These teams always contain some element of suspicion in them, from divided loyalties (does the team do what's right, or what their sponsors tell them to do?) to questions of motivation (do the little blue dudes really have my world's interests in mind?) and even concerns that they're working for the bad guys.  Their existence is often at the sufferance and whims of their sponsors, with changing political winds or inscrutable alien priorities resulting in the team being disbanded or reformed at seemingly random intervals. 

When this is used for villainous teams, it's usually in the context of hostile nations/worlds (Yellow Lantern Corps, Power Skrull Corps) or the enemies of established hero teams (Legion of Doom, Masters of Evil) rather than long term freelance villain teams (the Serpent Society's "unionized" version being a notable exception).  Evil Corporations who have a regular stable of mercenaries who work for them may fall into this category, but their teams tend to be single-job Type 4 sorts (guard this installation, retrieve this asset, etc).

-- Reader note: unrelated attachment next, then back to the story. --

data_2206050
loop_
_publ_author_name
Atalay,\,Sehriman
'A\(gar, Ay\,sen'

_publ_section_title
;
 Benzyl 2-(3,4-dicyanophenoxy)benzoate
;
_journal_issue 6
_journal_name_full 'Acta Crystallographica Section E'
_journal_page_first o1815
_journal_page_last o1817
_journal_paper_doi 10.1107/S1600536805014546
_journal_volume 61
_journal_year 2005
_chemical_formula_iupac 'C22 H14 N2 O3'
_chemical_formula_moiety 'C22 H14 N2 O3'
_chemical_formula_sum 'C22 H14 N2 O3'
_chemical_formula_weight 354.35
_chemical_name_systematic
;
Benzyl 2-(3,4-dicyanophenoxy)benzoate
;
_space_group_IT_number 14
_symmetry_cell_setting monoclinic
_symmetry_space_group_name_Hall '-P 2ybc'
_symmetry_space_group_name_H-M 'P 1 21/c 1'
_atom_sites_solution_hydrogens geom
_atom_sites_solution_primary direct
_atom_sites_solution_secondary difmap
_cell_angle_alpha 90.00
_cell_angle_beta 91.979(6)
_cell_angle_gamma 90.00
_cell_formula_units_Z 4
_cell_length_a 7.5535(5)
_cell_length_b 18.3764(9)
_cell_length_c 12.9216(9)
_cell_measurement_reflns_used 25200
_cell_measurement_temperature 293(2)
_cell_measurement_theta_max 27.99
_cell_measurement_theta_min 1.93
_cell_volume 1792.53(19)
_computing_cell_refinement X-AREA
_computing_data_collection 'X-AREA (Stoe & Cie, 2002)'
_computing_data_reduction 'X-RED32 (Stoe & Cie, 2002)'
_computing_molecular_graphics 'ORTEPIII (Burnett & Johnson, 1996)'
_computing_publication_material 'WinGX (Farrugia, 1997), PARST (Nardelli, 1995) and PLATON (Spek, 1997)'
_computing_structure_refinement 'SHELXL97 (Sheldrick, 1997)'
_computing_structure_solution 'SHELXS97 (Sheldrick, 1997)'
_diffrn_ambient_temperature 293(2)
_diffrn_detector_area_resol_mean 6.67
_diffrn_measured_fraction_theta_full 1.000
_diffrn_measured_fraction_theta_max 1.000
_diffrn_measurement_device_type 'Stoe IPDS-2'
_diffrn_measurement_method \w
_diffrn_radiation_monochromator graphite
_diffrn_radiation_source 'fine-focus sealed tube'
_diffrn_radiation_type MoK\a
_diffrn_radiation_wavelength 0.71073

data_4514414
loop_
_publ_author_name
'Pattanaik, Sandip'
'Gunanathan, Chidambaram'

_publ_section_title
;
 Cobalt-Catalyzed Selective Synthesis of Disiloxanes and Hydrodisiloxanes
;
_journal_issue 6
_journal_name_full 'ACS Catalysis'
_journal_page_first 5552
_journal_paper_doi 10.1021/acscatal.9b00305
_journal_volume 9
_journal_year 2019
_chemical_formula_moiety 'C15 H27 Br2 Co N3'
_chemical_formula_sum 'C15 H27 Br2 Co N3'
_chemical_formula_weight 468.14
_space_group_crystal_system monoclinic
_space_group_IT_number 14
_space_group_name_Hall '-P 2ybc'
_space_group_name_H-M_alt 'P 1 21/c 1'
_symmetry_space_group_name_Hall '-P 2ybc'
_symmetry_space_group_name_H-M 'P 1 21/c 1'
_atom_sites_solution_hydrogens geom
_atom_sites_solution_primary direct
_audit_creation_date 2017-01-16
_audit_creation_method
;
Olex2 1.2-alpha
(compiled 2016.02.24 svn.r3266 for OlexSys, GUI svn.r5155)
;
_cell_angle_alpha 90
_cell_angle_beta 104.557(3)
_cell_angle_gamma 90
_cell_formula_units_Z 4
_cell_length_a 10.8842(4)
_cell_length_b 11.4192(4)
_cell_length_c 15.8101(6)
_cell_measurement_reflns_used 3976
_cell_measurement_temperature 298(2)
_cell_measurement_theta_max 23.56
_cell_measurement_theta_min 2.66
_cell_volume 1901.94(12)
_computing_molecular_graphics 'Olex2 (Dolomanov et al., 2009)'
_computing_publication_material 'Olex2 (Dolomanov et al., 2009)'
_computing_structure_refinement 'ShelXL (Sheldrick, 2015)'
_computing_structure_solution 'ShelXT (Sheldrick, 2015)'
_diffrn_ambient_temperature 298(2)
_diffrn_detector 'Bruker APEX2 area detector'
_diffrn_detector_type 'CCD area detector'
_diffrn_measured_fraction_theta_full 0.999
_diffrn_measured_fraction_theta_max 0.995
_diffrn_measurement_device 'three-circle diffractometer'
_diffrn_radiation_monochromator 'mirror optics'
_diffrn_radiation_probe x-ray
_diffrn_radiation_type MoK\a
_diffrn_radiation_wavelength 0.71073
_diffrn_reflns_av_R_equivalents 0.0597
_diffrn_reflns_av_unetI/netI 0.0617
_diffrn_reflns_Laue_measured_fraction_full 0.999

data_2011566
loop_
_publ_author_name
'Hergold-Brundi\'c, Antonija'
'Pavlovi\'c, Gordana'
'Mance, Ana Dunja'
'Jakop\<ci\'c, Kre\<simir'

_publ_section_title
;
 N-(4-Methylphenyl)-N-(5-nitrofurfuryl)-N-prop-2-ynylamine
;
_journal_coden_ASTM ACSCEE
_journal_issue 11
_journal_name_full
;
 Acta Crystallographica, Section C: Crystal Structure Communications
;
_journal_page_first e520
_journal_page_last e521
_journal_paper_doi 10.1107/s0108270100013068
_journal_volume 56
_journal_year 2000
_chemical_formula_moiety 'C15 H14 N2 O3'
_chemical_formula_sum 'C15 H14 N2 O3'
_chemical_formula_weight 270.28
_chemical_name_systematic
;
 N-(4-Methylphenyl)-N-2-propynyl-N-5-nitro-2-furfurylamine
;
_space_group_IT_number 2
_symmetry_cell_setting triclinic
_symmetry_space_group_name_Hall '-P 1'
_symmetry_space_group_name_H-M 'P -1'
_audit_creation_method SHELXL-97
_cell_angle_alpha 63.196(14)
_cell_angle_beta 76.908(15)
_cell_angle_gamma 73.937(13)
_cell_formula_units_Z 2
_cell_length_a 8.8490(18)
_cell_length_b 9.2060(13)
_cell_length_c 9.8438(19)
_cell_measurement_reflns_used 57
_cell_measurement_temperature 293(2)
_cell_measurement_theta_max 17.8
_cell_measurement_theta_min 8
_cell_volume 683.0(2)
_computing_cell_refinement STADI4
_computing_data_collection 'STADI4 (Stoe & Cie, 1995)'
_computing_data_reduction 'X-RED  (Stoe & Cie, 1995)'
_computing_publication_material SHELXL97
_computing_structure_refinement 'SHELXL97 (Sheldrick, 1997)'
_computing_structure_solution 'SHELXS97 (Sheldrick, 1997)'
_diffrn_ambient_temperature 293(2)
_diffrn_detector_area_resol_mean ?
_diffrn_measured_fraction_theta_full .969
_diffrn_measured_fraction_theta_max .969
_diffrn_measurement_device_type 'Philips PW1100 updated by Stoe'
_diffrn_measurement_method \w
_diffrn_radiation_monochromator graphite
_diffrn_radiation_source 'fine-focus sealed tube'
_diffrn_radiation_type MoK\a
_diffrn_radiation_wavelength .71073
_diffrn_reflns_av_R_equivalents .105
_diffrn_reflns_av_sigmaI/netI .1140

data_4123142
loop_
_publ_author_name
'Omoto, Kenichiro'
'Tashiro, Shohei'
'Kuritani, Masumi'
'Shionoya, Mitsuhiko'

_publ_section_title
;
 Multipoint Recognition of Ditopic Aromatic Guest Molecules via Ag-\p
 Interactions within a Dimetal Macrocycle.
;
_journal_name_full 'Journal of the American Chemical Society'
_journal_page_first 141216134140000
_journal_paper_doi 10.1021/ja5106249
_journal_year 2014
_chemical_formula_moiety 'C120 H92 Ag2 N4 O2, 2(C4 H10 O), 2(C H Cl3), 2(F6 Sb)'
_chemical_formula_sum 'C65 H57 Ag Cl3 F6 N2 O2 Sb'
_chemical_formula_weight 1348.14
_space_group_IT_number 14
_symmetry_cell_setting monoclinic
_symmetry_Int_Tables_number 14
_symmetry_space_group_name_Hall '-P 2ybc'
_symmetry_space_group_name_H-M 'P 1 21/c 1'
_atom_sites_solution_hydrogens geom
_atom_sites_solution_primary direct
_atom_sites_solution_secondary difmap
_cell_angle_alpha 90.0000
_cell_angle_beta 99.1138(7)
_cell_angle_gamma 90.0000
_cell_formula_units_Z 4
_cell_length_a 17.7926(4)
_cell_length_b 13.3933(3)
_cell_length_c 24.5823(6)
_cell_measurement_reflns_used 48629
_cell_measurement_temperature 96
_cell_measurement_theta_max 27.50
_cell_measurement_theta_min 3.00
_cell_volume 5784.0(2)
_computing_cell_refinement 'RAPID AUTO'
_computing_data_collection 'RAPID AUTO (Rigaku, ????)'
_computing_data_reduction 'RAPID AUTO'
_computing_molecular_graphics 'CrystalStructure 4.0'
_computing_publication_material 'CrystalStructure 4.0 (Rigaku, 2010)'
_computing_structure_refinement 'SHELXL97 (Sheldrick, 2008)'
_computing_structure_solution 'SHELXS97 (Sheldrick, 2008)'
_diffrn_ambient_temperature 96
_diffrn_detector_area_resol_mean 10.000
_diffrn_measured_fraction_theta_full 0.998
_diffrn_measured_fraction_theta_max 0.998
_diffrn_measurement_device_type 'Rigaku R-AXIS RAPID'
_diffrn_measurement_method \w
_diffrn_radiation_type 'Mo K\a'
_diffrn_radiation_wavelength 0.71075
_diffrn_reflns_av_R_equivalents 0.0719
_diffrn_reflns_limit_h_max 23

While the students of a school for supers would be considered to have been gathered for a specific threat (Type 4), any faculty of the school might count as an ongoing general team, in that they face a series of student groups, plus any outside forces that might attack the school.  If the school is meant more as a way to recruit for another team, though, the students could be considered in the Type 5 variety of team (for instance, the students in Gamma Flight and Beta Flight, who hoped to one day graduate to Alpha Flight). 

Bonus Type 6: Origin?  What Origin?